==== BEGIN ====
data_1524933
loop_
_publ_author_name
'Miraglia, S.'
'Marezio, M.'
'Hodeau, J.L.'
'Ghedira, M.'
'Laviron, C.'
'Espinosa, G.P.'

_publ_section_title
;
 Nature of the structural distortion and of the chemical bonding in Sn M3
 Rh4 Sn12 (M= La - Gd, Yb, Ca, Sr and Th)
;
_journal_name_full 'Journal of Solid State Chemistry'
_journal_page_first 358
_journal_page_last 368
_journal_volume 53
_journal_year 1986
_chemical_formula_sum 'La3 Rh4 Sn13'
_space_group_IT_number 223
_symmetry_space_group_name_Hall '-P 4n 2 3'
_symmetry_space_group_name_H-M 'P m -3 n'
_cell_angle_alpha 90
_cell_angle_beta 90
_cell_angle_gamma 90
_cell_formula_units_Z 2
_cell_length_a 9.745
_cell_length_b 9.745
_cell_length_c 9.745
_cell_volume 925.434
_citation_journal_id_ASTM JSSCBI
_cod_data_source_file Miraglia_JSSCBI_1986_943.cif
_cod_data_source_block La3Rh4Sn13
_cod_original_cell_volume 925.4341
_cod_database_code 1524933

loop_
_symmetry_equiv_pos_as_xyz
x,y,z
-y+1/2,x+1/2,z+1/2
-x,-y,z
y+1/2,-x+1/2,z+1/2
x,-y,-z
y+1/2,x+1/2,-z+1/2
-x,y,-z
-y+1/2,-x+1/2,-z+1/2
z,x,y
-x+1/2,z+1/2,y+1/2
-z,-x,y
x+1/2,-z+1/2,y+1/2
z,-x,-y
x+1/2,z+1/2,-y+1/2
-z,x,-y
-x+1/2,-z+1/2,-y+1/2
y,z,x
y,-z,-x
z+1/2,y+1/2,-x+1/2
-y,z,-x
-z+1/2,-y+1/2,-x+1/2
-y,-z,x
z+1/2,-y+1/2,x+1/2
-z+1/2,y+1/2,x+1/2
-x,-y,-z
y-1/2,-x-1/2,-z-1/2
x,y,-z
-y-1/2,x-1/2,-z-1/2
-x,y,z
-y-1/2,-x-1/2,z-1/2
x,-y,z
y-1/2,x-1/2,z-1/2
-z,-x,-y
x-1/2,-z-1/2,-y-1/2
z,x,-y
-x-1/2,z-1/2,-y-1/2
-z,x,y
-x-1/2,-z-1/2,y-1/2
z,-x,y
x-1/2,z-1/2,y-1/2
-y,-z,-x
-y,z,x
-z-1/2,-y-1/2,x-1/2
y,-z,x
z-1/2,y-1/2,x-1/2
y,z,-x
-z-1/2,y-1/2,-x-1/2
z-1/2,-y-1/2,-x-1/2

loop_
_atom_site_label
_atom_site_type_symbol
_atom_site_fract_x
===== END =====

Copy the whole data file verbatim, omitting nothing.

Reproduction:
data_1524933
loop_
_publ_author_name
'Miraglia, S.'
'Marezio, M.'
'Hodeau, J.L.'
'Ghedira, M.'
'Laviron, C.'
'Espinosa, G.P.'

_publ_section_title
;
 Nature of the structural distortion and of the chemical bonding in Sn M3
 Rh4 Sn12 (M= La - Gd, Yb, Ca, Sr and Th)
;
_journal_name_full 'Journal of Solid State Chemistry'
_journal_page_first 358
_journal_page_last 368
_journal_volume 53
_journal_year 1986
_chemical_formula_sum 'La3 Rh4 Sn13'
_space_group_IT_number 223
_symmetry_space_group_name_Hall '-P 4n 2 3'
_symmetry_space_group_name_H-M 'P m -3 n'
_cell_angle_alpha 90
_cell_angle_beta 90
_cell_angle_gamma 90
_cell_formula_units_Z 2
_cell_length_a 9.745
_cell_length_b 9.745
_cell_length_c 9.745
_cell_volume 925.434
_citation_journal_id_ASTM JSSCBI
_cod_data_source_file Miraglia_JSSCBI_1986_943.cif
_cod_data_source_block La3Rh4Sn13
_cod_original_cell_volume 925.4341
_cod_database_code 1524933

loop_
_symmetry_equiv_pos_as_xyz
x,y,z
-y+1/2,x+1/2,z+1/2
-x,-y,z
y+1/2,-x+1/2,z+1/2
x,-y,-z
y+1/2,x+1/2,-z+1/2
-x,y,-z
-y+1/2,-x+1/2,-z+1/2
z,x,y
-x+1/2,z+1/2,y+1/2
-z,-x,y
x+1/2,-z+1/2,y+1/2
z,-x,-y
x+1/2,z+1/2,-y+1/2
-z,x,-y
-x+1/2,-z+1/2,-y+1/2
y,z,x
y,-z,-x
z+1/2,y+1/2,-x+1/2
-y,z,-x
-z+1/2,-y+1/2,-x+1/2
-y,-z,x
z+1/2,-y+1/2,x+1/2
-z+1/2,y+1/2,x+1/2
-x,-y,-z
y-1/2,-x-1/2,-z-1/2
x,y,-z
-y-1/2,x-1/2,-z-1/2
-x,y,z
-y-1/2,-x-1/2,z-1/2
x,-y,z
y-1/2,x-1/2,z-1/2
-z,-x,-y
x-1/2,-z-1/2,-y-1/2
z,x,-y
-x-1/2,z-1/2,-y-1/2
-z,x,y
-x-1/2,-z-1/2,y-1/2
z,-x,y
x-1/2,z-1/2,y-1/2
-y,-z,-x
-y,z,x
-z-1/2,-y-1/2,x-1/2
y,-z,x
z-1/2,y-1/2,x-1/2
y,z,-x
-z-1/2,y-1/2,-x-1/2
z-1/2,-y-1/2,-x-1/2

loop_
_atom_site_label
_atom_site_type_symbol
_atom_site_fract_x